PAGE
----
Employment agreements

A well-considered, written employment agreement ensures employees know what you expect from them and what their duties are, and protects both of you. If a dispute does arise then you can refer to a signed copy of the employment agreement, or details of the collective agreement, under which they were employed.

What you must do

  • The law requires you to have a written employment agreement. You and your employee should both sign the agreement so there is no dispute about what was promised or agreed on.
  • Consider the impact of existing collective agreements in your workplace, as follows:
    1. If there is a collective agreement in your workplace and the person you hire is a member of that union, then the new employee must be offered the conditions in the collective agreement.
    2. If there is a collective agreement and the person you hire is not a member of that union, then you must then give the employee the conditions in the collective agreement for the first 30 days of employment. If they choose to join the union they will be covered by the collective agreement, or if they choose not to join you can negotiate a new individual employment agreement with them.
    3. If there is no collective agreement in your workplace, then the new employee will be covered by an individual employment agreement.
  • Inform new employees they have the right to independent advice from a lawyer, a union, their family or someone else they trust when considering the terms of the agreement. Give them reasonable time to do this before they sign the agreement.
  • Sometimes you may want to employ someone for a set period of time (e.g. for six months) or until a certain event occurs (e.g. until a particular project ends) or until work is completed (e.g. until the fruit is picked). There are extra rules that you need to know for a fixed-term agreement. See the fixed-term agreement factsheet for more information.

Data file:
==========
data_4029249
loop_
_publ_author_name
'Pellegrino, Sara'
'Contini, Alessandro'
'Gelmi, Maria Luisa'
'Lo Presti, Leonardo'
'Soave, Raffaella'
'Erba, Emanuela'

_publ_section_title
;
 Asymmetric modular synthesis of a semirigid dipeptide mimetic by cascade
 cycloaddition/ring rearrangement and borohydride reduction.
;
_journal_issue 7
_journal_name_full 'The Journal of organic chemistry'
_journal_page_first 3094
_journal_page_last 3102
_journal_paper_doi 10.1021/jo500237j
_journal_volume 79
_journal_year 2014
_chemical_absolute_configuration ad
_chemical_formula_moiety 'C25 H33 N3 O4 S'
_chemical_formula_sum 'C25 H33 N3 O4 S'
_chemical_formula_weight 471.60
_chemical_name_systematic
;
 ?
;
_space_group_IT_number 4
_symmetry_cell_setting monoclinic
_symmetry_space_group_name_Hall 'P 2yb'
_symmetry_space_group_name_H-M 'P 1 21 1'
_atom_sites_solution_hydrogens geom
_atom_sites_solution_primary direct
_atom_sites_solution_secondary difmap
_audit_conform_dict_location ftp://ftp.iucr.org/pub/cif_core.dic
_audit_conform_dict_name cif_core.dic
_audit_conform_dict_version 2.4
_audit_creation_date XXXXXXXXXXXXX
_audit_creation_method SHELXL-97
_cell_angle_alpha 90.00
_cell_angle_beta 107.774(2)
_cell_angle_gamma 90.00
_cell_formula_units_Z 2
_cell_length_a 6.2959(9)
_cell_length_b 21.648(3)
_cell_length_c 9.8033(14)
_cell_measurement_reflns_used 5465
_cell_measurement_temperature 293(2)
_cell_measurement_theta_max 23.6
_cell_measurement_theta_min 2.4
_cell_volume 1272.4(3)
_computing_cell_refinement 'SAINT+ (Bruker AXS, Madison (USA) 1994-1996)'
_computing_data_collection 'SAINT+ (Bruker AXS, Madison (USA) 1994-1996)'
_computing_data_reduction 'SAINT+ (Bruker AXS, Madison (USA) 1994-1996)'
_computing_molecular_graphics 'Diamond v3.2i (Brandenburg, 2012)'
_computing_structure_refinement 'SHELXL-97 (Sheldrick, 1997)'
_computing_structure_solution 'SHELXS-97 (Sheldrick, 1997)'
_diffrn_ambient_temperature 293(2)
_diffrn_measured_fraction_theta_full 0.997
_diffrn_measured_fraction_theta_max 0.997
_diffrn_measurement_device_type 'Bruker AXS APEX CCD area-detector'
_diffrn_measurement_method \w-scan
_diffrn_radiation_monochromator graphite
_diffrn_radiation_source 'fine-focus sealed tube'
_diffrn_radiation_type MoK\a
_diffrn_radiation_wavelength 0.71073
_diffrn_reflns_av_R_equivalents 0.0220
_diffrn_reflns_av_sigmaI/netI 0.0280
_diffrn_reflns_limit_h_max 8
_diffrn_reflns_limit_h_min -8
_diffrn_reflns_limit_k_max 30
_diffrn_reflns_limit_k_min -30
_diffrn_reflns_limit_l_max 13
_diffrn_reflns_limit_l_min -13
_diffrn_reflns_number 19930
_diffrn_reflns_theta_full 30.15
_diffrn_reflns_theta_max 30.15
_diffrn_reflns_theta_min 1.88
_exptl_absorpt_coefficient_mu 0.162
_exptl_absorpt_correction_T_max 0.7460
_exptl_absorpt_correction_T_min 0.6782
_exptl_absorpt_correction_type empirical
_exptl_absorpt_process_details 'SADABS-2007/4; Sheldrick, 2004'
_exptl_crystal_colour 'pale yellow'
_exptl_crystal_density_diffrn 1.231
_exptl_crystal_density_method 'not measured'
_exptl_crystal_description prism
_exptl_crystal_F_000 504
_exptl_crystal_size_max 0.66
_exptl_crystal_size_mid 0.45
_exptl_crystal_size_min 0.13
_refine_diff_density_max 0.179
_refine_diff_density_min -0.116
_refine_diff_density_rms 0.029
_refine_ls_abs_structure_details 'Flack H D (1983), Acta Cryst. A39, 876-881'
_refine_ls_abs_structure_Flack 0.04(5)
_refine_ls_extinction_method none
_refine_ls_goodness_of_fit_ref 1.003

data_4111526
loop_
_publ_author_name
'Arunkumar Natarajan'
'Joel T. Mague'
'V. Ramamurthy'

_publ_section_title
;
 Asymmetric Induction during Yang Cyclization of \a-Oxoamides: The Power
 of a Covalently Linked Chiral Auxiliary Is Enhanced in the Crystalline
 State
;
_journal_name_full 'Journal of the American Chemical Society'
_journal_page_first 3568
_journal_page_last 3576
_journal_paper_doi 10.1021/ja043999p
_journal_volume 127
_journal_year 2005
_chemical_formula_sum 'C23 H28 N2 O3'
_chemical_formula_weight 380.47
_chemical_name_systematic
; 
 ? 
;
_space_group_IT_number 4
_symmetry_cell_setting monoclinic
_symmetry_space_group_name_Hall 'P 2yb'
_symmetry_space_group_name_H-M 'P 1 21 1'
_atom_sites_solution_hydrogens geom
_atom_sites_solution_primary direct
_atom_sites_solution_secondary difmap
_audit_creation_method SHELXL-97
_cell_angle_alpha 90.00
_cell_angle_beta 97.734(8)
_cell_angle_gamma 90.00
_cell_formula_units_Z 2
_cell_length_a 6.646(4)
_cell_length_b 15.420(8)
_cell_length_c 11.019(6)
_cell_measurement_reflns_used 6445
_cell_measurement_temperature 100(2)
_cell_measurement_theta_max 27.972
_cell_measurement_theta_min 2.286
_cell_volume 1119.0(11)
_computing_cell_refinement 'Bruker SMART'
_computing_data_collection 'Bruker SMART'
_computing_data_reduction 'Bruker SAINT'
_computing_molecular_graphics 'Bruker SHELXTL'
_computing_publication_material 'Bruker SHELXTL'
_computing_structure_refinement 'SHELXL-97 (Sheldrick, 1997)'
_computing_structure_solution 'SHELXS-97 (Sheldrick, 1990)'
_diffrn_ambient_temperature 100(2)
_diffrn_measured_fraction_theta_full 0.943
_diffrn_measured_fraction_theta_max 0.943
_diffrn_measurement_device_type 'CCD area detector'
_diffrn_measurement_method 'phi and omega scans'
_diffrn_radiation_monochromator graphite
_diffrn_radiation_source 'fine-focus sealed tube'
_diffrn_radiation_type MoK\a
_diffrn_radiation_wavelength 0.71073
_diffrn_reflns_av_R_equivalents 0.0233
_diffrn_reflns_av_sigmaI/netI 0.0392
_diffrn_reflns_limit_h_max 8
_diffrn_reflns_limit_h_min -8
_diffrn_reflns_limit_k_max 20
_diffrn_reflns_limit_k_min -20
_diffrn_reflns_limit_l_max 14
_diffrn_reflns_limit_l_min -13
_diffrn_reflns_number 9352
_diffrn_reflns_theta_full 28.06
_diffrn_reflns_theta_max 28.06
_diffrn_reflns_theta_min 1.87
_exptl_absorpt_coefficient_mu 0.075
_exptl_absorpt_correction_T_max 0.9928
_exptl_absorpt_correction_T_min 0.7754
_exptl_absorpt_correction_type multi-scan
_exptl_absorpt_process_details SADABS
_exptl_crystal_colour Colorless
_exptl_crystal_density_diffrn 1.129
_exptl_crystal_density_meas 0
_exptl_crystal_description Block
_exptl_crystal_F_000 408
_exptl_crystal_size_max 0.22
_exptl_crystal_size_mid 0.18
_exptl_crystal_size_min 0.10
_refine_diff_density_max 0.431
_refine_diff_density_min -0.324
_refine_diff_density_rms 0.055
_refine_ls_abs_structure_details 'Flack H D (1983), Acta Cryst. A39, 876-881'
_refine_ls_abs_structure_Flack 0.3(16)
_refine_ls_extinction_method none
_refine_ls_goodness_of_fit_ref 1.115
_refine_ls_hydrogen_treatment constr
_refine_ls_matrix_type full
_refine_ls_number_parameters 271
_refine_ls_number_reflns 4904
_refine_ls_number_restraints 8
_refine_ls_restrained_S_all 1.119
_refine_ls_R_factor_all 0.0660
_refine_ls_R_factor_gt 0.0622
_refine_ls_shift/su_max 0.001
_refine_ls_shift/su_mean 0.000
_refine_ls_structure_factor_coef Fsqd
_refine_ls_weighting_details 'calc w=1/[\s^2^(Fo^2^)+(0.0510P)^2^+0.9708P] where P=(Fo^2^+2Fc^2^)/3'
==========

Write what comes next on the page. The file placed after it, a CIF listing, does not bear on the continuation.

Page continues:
• A new employee has the right to join or not join a union. Don’t try to influence their choice.
  • If you wish to change an aspect of your employee’s employment agreement, for example, their hours of work, you will need to get your employee’s agreement to do this.

What you could do

  • You can both agree additional conditions to a collective agreement, such as specific school holiday arrangements, or agreed start or finishing times.  These additional conditions must be better than those in the collective agreement.
  • See the Mandatory list of clauses to get an idea of the clauses that must be included in an agreement.
  • Use the Employment Agreement Builder to create an individual agreement for your employee. This tool is free and has notes to explain each clause.
  • It’s always a good idea to get advice from an employment lawyer or employment relations consultant to ensure the agreement suits your business requirements.
  • If you belong to a Chamber of Commerce or a regional industry organisation, you may be able to access free employment help as part of your membership fee.
  • Make your employment expectations clear to your new employee and negotiate the terms in the agreement fairly.